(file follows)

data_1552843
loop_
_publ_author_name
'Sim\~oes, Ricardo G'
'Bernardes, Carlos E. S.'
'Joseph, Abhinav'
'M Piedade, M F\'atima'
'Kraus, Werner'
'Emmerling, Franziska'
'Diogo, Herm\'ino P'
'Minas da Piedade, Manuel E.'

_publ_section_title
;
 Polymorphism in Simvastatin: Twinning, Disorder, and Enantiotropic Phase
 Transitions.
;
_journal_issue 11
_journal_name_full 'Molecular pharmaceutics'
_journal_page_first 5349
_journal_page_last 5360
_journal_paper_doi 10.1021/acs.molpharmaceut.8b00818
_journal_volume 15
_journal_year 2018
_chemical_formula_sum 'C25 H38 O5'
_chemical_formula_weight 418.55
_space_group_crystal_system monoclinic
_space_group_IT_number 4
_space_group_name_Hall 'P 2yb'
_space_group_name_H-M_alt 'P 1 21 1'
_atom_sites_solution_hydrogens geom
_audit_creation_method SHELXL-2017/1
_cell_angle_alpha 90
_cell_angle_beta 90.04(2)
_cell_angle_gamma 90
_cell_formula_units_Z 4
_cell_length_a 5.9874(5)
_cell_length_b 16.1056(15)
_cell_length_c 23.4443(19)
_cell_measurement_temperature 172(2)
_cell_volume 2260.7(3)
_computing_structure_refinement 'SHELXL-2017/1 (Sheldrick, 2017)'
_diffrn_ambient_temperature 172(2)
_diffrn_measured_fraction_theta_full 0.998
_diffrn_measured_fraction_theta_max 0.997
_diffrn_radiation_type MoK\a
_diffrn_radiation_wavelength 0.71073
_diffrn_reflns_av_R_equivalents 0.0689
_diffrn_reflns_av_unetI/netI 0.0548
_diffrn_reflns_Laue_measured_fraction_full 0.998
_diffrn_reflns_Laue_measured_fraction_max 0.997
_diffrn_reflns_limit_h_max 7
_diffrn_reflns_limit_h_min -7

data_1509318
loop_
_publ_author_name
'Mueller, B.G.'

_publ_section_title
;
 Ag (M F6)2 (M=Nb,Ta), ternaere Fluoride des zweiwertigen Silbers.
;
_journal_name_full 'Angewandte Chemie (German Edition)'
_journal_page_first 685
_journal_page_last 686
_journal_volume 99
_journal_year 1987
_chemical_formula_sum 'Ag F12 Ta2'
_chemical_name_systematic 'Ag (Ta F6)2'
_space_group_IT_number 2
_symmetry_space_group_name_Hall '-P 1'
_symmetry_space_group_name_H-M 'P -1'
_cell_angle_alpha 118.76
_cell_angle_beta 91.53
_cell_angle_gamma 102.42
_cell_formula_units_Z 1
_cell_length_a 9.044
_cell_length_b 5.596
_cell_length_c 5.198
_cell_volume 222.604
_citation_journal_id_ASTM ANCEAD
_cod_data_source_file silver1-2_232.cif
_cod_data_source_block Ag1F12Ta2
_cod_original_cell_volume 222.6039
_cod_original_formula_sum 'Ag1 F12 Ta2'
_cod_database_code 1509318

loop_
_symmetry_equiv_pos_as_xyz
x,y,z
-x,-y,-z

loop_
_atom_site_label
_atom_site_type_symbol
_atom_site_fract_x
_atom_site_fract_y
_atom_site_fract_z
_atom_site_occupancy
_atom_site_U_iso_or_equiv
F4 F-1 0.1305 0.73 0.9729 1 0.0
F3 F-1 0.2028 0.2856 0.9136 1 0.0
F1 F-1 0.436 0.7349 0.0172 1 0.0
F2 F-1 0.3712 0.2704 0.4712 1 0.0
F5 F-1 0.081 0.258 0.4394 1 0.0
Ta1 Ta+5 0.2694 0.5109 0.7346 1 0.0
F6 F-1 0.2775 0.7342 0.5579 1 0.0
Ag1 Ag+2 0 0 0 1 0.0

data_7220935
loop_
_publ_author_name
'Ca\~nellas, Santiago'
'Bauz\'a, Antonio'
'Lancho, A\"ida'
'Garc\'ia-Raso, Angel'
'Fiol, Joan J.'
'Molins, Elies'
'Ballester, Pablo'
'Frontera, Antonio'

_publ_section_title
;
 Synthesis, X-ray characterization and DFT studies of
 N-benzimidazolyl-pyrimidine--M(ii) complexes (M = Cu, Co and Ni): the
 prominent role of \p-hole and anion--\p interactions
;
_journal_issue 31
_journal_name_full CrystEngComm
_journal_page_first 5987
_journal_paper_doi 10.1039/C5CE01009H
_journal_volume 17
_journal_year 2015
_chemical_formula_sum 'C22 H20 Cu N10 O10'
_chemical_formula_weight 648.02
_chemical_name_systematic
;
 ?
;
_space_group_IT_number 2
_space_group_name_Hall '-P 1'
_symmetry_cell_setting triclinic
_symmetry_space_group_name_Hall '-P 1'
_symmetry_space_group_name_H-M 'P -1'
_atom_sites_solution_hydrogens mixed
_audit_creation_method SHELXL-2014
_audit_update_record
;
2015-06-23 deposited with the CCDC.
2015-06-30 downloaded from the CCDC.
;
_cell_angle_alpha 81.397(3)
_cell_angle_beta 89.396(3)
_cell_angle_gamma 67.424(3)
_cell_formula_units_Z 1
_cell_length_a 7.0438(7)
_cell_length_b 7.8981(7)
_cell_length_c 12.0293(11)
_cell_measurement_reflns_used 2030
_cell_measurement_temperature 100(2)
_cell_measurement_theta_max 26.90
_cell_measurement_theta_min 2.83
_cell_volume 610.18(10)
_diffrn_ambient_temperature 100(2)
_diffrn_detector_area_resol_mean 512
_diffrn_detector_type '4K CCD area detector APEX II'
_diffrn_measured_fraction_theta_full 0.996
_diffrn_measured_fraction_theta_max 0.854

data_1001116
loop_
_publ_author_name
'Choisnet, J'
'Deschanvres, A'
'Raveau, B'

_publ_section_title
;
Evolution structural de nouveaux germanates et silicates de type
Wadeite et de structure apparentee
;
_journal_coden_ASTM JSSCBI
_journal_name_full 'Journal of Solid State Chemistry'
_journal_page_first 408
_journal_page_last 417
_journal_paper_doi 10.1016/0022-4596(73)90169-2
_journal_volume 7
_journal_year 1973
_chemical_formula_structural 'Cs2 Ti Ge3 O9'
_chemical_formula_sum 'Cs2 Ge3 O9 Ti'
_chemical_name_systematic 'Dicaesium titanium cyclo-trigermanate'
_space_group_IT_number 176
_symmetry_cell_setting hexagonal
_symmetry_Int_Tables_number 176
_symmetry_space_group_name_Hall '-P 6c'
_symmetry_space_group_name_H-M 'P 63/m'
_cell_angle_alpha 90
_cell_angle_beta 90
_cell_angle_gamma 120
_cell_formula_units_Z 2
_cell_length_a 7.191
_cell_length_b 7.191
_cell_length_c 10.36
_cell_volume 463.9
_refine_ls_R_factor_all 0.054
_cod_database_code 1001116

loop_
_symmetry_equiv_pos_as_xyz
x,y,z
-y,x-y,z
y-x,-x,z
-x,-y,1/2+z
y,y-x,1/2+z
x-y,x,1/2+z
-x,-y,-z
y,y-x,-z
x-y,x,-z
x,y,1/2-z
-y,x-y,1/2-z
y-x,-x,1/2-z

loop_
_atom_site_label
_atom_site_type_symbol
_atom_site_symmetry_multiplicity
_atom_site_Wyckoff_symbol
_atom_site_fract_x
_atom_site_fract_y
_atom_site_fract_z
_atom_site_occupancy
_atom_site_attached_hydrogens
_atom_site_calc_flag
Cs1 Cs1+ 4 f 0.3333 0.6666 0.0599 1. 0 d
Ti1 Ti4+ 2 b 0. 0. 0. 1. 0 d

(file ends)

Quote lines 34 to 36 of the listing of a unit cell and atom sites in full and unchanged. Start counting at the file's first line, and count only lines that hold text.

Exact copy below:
_cell_angle_gamma 90
_cell_formula_units_Z 4
_cell_length_a 5.9874(5)